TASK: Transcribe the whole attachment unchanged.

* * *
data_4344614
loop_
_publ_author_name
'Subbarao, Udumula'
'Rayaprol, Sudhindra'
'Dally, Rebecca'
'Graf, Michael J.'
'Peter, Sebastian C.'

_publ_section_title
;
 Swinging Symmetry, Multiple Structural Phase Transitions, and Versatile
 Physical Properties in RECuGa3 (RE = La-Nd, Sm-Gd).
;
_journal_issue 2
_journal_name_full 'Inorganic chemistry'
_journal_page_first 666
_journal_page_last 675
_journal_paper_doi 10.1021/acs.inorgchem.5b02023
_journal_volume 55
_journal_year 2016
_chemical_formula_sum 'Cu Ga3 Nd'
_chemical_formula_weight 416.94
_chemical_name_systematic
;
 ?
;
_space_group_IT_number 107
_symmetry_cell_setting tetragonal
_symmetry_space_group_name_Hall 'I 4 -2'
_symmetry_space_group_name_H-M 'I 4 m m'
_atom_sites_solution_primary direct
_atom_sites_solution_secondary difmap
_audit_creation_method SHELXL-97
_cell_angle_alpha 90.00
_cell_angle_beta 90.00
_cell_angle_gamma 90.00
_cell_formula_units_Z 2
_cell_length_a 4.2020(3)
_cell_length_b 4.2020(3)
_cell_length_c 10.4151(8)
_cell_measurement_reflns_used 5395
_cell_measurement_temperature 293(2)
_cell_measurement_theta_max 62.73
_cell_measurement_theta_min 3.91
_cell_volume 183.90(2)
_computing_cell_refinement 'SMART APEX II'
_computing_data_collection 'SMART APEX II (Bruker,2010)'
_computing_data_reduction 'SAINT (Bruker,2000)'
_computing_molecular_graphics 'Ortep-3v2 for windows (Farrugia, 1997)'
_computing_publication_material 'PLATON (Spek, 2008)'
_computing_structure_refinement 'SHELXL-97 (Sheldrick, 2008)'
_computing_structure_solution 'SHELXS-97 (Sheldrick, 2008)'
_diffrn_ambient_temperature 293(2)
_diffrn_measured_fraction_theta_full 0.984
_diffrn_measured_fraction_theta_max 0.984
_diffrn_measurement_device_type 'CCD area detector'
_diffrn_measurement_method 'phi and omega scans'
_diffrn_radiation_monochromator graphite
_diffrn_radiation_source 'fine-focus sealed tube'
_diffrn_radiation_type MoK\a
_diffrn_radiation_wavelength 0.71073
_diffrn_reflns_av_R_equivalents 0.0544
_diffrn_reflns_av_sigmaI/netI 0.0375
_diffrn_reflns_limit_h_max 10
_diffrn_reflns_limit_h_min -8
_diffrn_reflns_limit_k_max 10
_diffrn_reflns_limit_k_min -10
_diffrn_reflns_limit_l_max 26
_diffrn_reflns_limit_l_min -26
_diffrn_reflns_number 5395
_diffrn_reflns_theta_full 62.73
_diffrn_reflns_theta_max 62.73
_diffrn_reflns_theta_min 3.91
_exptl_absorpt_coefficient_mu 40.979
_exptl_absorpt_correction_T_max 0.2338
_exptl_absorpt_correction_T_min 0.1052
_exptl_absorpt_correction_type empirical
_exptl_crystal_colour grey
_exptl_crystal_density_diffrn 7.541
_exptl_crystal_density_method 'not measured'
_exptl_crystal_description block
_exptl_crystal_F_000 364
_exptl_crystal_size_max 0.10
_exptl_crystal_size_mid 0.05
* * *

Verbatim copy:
data_4344614
loop_
_publ_author_name
'Subbarao, Udumula'
'Rayaprol, Sudhindra'
'Dally, Rebecca'
'Graf, Michael J.'
'Peter, Sebastian C.'

_publ_section_title
;
 Swinging Symmetry, Multiple Structural Phase Transitions, and Versatile
 Physical Properties in RECuGa3 (RE = La-Nd, Sm-Gd).
;
_journal_issue 2
_journal_name_full 'Inorganic chemistry'
_journal_page_first 666
_journal_page_last 675
_journal_paper_doi 10.1021/acs.inorgchem.5b02023
_journal_volume 55
_journal_year 2016
_chemical_formula_sum 'Cu Ga3 Nd'
_chemical_formula_weight 416.94
_chemical_name_systematic
;
 ?
;
_space_group_IT_number 107
_symmetry_cell_setting tetragonal
_symmetry_space_group_name_Hall 'I 4 -2'
_symmetry_space_group_name_H-M 'I 4 m m'
_atom_sites_solution_primary direct
_atom_sites_solution_secondary difmap
_audit_creation_method SHELXL-97
_cell_angle_alpha 90.00
_cell_angle_beta 90.00
_cell_angle_gamma 90.00
_cell_formula_units_Z 2
_cell_length_a 4.2020(3)
_cell_length_b 4.2020(3)
_cell_length_c 10.4151(8)
_cell_measurement_reflns_used 5395
_cell_measurement_temperature 293(2)
_cell_measurement_theta_max 62.73
_cell_measurement_theta_min 3.91
_cell_volume 183.90(2)
_computing_cell_refinement 'SMART APEX II'
_computing_data_collection 'SMART APEX II (Bruker,2010)'
_computing_data_reduction 'SAINT (Bruker,2000)'
_computing_molecular_graphics 'Ortep-3v2 for windows (Farrugia, 1997)'
_computing_publication_material 'PLATON (Spek, 2008)'
_computing_structure_refinement 'SHELXL-97 (Sheldrick, 2008)'
_computing_structure_solution 'SHELXS-97 (Sheldrick, 2008)'
_diffrn_ambient_temperature 293(2)
_diffrn_measured_fraction_theta_full 0.984
_diffrn_measured_fraction_theta_max 0.984
_diffrn_measurement_device_type 'CCD area detector'
_diffrn_measurement_method 'phi and omega scans'
_diffrn_radiation_monochromator graphite
_diffrn_radiation_source 'fine-focus sealed tube'
_diffrn_radiation_type MoK\a
_diffrn_radiation_wavelength 0.71073
_diffrn_reflns_av_R_equivalents 0.0544
_diffrn_reflns_av_sigmaI/netI 0.0375
_diffrn_reflns_limit_h_max 10
_diffrn_reflns_limit_h_min -8
_diffrn_reflns_limit_k_max 10
_diffrn_reflns_limit_k_min -10
_diffrn_reflns_limit_l_max 26
_diffrn_reflns_limit_l_min -26
_diffrn_reflns_number 5395
_diffrn_reflns_theta_full 62.73
_diffrn_reflns_theta_max 62.73
_diffrn_reflns_theta_min 3.91
_exptl_absorpt_coefficient_mu 40.979
_exptl_absorpt_correction_T_max 0.2338
_exptl_absorpt_correction_T_min 0.1052
_exptl_absorpt_correction_type empirical
_exptl_crystal_colour grey
_exptl_crystal_density_diffrn 7.541
_exptl_crystal_density_method 'not measured'
_exptl_crystal_description block
_exptl_crystal_F_000 364
_exptl_crystal_size_max 0.10
_exptl_crystal_size_mid 0.05